Kashmir saffron Losing spice?

  • Publish Date: Oct 15 2018 3:26AM
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  • Updated Date: Oct 15 2018 3:26AM
Kashmir saffron Losing spice?Representational Pic

As one reaches Pampore on the outskirts of Srinagar city, vast fields of saffron welcome you that produce some of the finest saffron the world knows. But as one looks around, the land of this king of spices is shrinking with each passing day.

Unabated constructions, acquisition of land for road development, pollution from cement factories over the years has resulted in decline in land under saffron cultivation from 5700 hectares to 3000 hectares in last 2 decades.

As per the official figures of the Agriculture Department, the saffron land has been shrinking at rapid pace. This is because the government has failed to stop unabated constructions on the land despite Saffron Act 2007, which was meant to halt conversion of saffron land to other purposes.

As per the official figures, saffron crop was being cultivated on 5707 hectares of land in 1996, which has now reached to around 3000 hectares, indicating that 2700 hectares of saffron land has been utilised for constructions and other purposes over the years.


To ascertain the reasons behind the declining land as well as production of saffron in Kashmir, the Kashmir Ink spoke to farmers, saffron growers and residents of Pampore, who attributed the cause of decline to soaring real estate prices, adulteration of saffron, pollution from cement factories and land acquisition by National Highway Authority of India.

“To be frank, I must admit that people have become greedy. Here a kanal of land would fetch Rs 75 lakh to Rs 1 crore, which they would not earn in 20 years by cultivating saffron,” said Ghulam Ahmad Masoodi, a resident of Kadalbal Pampore.

“This greed is found everywhere nowadays, Pampore being located adjacent to Srinagar means this land has a good value, that is why people sell land and invest in other sectors, saying goodbye to farming,” opines Masoodi with a bright smile on his face.

As one moves in the interiors of Pampore, a research centre established by SKUAST-K in Dussu area is situated amid vast tracts of saffron farms. The mandate of this centre was to double the saffron production, but it has failed to do so.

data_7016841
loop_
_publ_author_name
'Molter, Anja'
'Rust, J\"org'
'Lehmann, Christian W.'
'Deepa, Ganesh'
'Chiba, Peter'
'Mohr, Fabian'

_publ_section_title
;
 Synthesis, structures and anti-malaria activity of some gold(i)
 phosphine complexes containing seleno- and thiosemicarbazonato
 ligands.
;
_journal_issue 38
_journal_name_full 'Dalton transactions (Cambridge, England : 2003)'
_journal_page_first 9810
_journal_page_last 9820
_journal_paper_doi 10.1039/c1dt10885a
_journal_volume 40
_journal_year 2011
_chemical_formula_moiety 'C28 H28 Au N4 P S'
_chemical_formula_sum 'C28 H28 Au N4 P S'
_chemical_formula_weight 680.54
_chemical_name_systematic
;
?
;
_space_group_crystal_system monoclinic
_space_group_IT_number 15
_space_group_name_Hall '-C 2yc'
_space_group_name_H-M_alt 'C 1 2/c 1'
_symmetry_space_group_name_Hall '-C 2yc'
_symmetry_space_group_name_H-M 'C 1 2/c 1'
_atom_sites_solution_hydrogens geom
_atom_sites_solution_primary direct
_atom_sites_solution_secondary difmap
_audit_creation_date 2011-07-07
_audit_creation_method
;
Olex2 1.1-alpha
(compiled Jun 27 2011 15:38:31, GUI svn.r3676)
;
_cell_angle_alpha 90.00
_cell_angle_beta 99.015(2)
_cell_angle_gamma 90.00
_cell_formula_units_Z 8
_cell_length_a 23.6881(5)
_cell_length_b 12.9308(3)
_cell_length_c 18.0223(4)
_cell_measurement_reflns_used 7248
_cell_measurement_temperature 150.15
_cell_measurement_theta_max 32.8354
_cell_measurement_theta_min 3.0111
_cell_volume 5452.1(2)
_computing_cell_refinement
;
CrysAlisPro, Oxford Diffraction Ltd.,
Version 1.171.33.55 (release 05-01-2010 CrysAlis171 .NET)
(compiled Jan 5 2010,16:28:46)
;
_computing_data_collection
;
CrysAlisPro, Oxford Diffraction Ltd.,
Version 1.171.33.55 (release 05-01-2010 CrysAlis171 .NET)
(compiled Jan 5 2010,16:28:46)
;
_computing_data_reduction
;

Few steps from this research centre, worried farmers are discussing whether this year production will increase or remain stagnant like last year.

“There has been a devastating decline in saffron production. Due to in-sufficient rains past few years and declining quality of corms, production of this spice is declining drastically which means that farmers are not even reaching break-even point,” said Ghulam Muhammad Bagander of Dussu area.

To give boost to the saffron production, ministry of Agriculture Production, Government of India started a scheme ‘National Mission on Saffron’ in 2010 for seven years with project cost of Rs 400.11 crore. So far, the government has utilized only Rs 199.835 crore. Farmers said that though the government implemented National Saffron Mission, but the main component of this scheme was to provide irrigation facility which has been left unattended. According to SKUAST-K officials around 128 bore wells were needed to cultivate saffron in the region. However, the Mechanical department constructed only 7 bore wells since 2010. National Saffron Mission aimed to raise yield from 3 kg to 5 kg per hectare.

The centre has extended the period of completion to March 2020. President, Saffron Growers Association, Abdul Majeed Wani, said farmers started using new technology under the centrally sponsored scheme. “But the irrigation project has not been completed till date,” he said.

He said that decline in saffron production was due to dry weather and shrinking saffron land.


Besides lack of irrigation facilities, adulteration of saffron has created a bad name for Kashmir saffron in the market. 

“Saffron traders are selling Iran saffron disguised as Kashmiri spice which has badly affected our reputation in the market. Same thing which was done to handicrafts has been repeated in saffron trade,” said Muhammad Sayeed Andrabi, a saffron trader.

Conservative estimate puts the yearly consumption of saffron across India at 50,000 kg of which two-third is marketed by Tehran alone. Claiming that the Iran crop is qualitatively inferior to the Kashmir produce, Andrabi said, “It will take us a century more to compete with them in terms of marketing.” He has ample evidence to prove that Spanish firms would procure the Kashmir saffron to sell with their brand names, but “the traditional cultivation methods, failure in developing post-harvest mechanism and a lopsided marketing policy are the main limitations.”


One of the prestigious road projects of Kashmir turned to be bane for saffron cultivation. Hundreds of hectares of fertile saffron land was acquired for 4-laning of Srinagar-Banihal road.